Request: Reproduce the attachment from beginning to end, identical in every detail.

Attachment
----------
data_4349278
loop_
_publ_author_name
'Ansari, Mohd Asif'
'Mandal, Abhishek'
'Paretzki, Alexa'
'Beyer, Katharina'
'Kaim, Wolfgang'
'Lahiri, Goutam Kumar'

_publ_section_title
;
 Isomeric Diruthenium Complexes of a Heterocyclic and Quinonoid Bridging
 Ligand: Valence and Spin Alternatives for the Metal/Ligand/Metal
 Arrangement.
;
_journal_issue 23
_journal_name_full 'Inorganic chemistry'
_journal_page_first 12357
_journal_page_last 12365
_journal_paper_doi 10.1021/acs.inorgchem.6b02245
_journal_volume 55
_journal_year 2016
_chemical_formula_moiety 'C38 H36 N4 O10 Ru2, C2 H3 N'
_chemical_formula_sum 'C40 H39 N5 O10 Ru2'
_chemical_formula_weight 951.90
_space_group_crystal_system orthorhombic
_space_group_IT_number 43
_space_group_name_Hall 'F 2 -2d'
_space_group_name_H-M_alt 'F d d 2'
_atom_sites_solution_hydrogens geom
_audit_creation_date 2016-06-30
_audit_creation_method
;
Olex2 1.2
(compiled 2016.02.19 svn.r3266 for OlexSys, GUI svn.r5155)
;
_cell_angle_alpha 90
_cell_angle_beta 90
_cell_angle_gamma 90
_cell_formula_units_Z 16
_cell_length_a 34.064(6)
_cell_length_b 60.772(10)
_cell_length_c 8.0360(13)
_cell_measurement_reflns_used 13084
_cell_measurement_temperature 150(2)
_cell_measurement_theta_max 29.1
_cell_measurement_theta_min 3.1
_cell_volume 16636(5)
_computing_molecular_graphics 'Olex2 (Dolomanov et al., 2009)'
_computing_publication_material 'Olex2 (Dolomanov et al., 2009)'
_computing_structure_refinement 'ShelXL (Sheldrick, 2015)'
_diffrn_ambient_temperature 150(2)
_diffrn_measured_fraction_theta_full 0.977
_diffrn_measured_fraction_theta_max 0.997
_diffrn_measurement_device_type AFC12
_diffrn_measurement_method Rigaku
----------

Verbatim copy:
data_4349278
loop_
_publ_author_name
'Ansari, Mohd Asif'
'Mandal, Abhishek'
'Paretzki, Alexa'
'Beyer, Katharina'
'Kaim, Wolfgang'
'Lahiri, Goutam Kumar'

_publ_section_title
;
 Isomeric Diruthenium Complexes of a Heterocyclic and Quinonoid Bridging
 Ligand: Valence and Spin Alternatives for the Metal/Ligand/Metal
 Arrangement.
;
_journal_issue 23
_journal_name_full 'Inorganic chemistry'
_journal_page_first 12357
_journal_page_last 12365
_journal_paper_doi 10.1021/acs.inorgchem.6b02245
_journal_volume 55
_journal_year 2016
_chemical_formula_moiety 'C38 H36 N4 O10 Ru2, C2 H3 N'
_chemical_formula_sum 'C40 H39 N5 O10 Ru2'
_chemical_formula_weight 951.90
_space_group_crystal_system orthorhombic
_space_group_IT_number 43
_space_group_name_Hall 'F 2 -2d'
_space_group_name_H-M_alt 'F d d 2'
_atom_sites_solution_hydrogens geom
_audit_creation_date 2016-06-30
_audit_creation_method
;
Olex2 1.2
(compiled 2016.02.19 svn.r3266 for OlexSys, GUI svn.r5155)
;
_cell_angle_alpha 90
_cell_angle_beta 90
_cell_angle_gamma 90
_cell_formula_units_Z 16
_cell_length_a 34.064(6)
_cell_length_b 60.772(10)
_cell_length_c 8.0360(13)
_cell_measurement_reflns_used 13084
_cell_measurement_temperature 150(2)
_cell_measurement_theta_max 29.1
_cell_measurement_theta_min 3.1
_cell_volume 16636(5)
_computing_molecular_graphics 'Olex2 (Dolomanov et al., 2009)'
_computing_publication_material 'Olex2 (Dolomanov et al., 2009)'
_computing_structure_refinement 'ShelXL (Sheldrick, 2015)'
_diffrn_ambient_temperature 150(2)
_diffrn_measured_fraction_theta_full 0.977
_diffrn_measured_fraction_theta_max 0.997
_diffrn_measurement_device_type AFC12
_diffrn_measurement_method Rigaku